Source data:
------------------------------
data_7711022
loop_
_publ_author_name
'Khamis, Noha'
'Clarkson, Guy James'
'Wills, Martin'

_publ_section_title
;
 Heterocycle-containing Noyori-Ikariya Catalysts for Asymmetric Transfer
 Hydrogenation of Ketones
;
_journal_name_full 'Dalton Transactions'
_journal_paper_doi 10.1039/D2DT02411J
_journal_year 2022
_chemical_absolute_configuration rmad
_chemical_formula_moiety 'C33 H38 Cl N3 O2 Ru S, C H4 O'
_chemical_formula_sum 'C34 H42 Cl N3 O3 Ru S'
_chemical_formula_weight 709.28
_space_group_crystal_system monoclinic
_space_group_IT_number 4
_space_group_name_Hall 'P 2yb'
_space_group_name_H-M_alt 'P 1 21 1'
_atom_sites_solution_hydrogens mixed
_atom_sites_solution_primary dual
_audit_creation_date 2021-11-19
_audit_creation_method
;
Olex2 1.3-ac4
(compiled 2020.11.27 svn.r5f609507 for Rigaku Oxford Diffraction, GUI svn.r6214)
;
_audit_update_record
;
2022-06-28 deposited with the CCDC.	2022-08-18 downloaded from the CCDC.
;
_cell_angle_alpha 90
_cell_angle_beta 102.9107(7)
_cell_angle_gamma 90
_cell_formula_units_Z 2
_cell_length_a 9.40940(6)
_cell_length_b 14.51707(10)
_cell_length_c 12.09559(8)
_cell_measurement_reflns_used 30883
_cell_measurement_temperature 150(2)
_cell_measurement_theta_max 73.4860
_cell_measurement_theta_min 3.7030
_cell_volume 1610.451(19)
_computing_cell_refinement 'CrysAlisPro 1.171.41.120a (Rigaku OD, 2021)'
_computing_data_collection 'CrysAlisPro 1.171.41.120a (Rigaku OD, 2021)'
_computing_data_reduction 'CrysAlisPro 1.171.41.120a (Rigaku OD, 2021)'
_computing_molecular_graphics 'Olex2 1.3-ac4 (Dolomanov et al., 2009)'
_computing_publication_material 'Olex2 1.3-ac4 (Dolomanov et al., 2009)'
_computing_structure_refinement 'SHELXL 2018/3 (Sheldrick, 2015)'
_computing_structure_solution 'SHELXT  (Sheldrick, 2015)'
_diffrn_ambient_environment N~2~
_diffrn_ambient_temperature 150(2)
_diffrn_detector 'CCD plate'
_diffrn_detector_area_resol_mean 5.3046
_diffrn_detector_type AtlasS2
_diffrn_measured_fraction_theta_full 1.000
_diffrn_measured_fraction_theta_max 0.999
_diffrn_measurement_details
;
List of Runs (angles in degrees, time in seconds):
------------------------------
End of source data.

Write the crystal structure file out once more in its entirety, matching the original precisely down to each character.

data_7711022
loop_
_publ_author_name
'Khamis, Noha'
'Clarkson, Guy James'
'Wills, Martin'

_publ_section_title
;
 Heterocycle-containing Noyori-Ikariya Catalysts for Asymmetric Transfer
 Hydrogenation of Ketones
;
_journal_name_full 'Dalton Transactions'
_journal_paper_doi 10.1039/D2DT02411J
_journal_year 2022
_chemical_absolute_configuration rmad
_chemical_formula_moiety 'C33 H38 Cl N3 O2 Ru S, C H4 O'
_chemical_formula_sum 'C34 H42 Cl N3 O3 Ru S'
_chemical_formula_weight 709.28
_space_group_crystal_system monoclinic
_space_group_IT_number 4
_space_group_name_Hall 'P 2yb'
_space_group_name_H-M_alt 'P 1 21 1'
_atom_sites_solution_hydrogens mixed
_atom_sites_solution_primary dual
_audit_creation_date 2021-11-19
_audit_creation_method
;
Olex2 1.3-ac4
(compiled 2020.11.27 svn.r5f609507 for Rigaku Oxford Diffraction, GUI svn.r6214)
;
_audit_update_record
;
2022-06-28 deposited with the CCDC.	2022-08-18 downloaded from the CCDC.
;
_cell_angle_alpha 90
_cell_angle_beta 102.9107(7)
_cell_angle_gamma 90
_cell_formula_units_Z 2
_cell_length_a 9.40940(6)
_cell_length_b 14.51707(10)
_cell_length_c 12.09559(8)
_cell_measurement_reflns_used 30883
_cell_measurement_temperature 150(2)
_cell_measurement_theta_max 73.4860
_cell_measurement_theta_min 3.7030
_cell_volume 1610.451(19)
_computing_cell_refinement 'CrysAlisPro 1.171.41.120a (Rigaku OD, 2021)'
_computing_data_collection 'CrysAlisPro 1.171.41.120a (Rigaku OD, 2021)'
_computing_data_reduction 'CrysAlisPro 1.171.41.120a (Rigaku OD, 2021)'
_computing_molecular_graphics 'Olex2 1.3-ac4 (Dolomanov et al., 2009)'
_computing_publication_material 'Olex2 1.3-ac4 (Dolomanov et al., 2009)'
_computing_structure_refinement 'SHELXL 2018/3 (Sheldrick, 2015)'
_computing_structure_solution 'SHELXT  (Sheldrick, 2015)'
_diffrn_ambient_environment N~2~
_diffrn_ambient_temperature 150(2)
_diffrn_detector 'CCD plate'
_diffrn_detector_area_resol_mean 5.3046
_diffrn_detector_type AtlasS2
_diffrn_measured_fraction_theta_full 1.000
_diffrn_measured_fraction_theta_max 0.999
_diffrn_measurement_details
;
List of Runs (angles in degrees, time in seconds):